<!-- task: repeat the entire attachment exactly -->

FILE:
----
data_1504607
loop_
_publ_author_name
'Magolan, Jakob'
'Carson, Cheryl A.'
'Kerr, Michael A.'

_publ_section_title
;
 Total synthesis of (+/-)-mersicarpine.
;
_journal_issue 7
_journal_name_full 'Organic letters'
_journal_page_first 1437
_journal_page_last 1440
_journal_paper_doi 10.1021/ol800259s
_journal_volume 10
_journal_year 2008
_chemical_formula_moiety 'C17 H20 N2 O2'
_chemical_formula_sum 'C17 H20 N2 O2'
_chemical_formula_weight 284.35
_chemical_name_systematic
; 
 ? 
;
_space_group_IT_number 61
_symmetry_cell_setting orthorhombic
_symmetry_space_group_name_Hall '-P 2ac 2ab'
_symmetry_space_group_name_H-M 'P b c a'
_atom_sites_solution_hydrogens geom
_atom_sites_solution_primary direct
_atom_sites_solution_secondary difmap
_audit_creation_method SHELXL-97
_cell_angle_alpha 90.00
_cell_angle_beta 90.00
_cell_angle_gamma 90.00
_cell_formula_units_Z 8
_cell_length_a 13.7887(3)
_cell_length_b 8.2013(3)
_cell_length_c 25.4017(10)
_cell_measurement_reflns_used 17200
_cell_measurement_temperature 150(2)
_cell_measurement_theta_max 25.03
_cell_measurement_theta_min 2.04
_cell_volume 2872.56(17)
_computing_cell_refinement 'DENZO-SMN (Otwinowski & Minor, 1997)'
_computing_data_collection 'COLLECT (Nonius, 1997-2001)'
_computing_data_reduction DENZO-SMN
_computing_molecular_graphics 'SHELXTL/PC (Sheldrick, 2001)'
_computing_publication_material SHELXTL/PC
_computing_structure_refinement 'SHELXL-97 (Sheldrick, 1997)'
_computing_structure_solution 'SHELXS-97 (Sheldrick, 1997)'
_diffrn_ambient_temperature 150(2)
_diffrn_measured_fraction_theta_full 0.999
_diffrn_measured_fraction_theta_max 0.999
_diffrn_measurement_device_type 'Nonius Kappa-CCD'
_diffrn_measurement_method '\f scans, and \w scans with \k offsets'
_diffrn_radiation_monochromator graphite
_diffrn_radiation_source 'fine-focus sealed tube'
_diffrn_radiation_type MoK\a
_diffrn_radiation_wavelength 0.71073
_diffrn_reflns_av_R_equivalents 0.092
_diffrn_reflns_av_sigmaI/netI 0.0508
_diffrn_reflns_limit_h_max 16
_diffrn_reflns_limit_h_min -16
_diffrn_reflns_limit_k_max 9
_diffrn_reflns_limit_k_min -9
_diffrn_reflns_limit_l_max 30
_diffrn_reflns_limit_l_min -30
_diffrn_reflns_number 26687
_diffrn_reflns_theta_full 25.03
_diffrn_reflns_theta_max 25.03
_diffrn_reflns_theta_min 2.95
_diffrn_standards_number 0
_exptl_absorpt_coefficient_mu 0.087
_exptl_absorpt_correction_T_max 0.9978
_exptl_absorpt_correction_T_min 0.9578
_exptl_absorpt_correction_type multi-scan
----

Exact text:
data_1504607
loop_
_publ_author_name
'Magolan, Jakob'
'Carson, Cheryl A.'
'Kerr, Michael A.'

_publ_section_title
;
 Total synthesis of (+/-)-mersicarpine.
;
_journal_issue 7
_journal_name_full 'Organic letters'
_journal_page_first 1437
_journal_page_last 1440
_journal_paper_doi 10.1021/ol800259s
_journal_volume 10
_journal_year 2008
_chemical_formula_moiety 'C17 H20 N2 O2'
_chemical_formula_sum 'C17 H20 N2 O2'
_chemical_formula_weight 284.35
_chemical_name_systematic
; 
 ? 
;
_space_group_IT_number 61
_symmetry_cell_setting orthorhombic
_symmetry_space_group_name_Hall '-P 2ac 2ab'
_symmetry_space_group_name_H-M 'P b c a'
_atom_sites_solution_hydrogens geom
_atom_sites_solution_primary direct
_atom_sites_solution_secondary difmap
_audit_creation_method SHELXL-97
_cell_angle_alpha 90.00
_cell_angle_beta 90.00
_cell_angle_gamma 90.00
_cell_formula_units_Z 8
_cell_length_a 13.7887(3)
_cell_length_b 8.2013(3)
_cell_length_c 25.4017(10)
_cell_measurement_reflns_used 17200
_cell_measurement_temperature 150(2)
_cell_measurement_theta_max 25.03
_cell_measurement_theta_min 2.04
_cell_volume 2872.56(17)
_computing_cell_refinement 'DENZO-SMN (Otwinowski & Minor, 1997)'
_computing_data_collection 'COLLECT (Nonius, 1997-2001)'
_computing_data_reduction DENZO-SMN
_computing_molecular_graphics 'SHELXTL/PC (Sheldrick, 2001)'
_computing_publication_material SHELXTL/PC
_computing_structure_refinement 'SHELXL-97 (Sheldrick, 1997)'
_computing_structure_solution 'SHELXS-97 (Sheldrick, 1997)'
_diffrn_ambient_temperature 150(2)
_diffrn_measured_fraction_theta_full 0.999
_diffrn_measured_fraction_theta_max 0.999
_diffrn_measurement_device_type 'Nonius Kappa-CCD'
_diffrn_measurement_method '\f scans, and \w scans with \k offsets'
_diffrn_radiation_monochromator graphite
_diffrn_radiation_source 'fine-focus sealed tube'
_diffrn_radiation_type MoK\a
_diffrn_radiation_wavelength 0.71073
_diffrn_reflns_av_R_equivalents 0.092
_diffrn_reflns_av_sigmaI/netI 0.0508
_diffrn_reflns_limit_h_max 16
_diffrn_reflns_limit_h_min -16
_diffrn_reflns_limit_k_max 9
_diffrn_reflns_limit_k_min -9
_diffrn_reflns_limit_l_max 30
_diffrn_reflns_limit_l_min -30
_diffrn_reflns_number 26687
_diffrn_reflns_theta_full 25.03
_diffrn_reflns_theta_max 25.03
_diffrn_reflns_theta_min 2.95
_diffrn_standards_number 0
_exptl_absorpt_coefficient_mu 0.087
_exptl_absorpt_correction_T_max 0.9978
_exptl_absorpt_correction_T_min 0.9578
_exptl_absorpt_correction_type multi-scan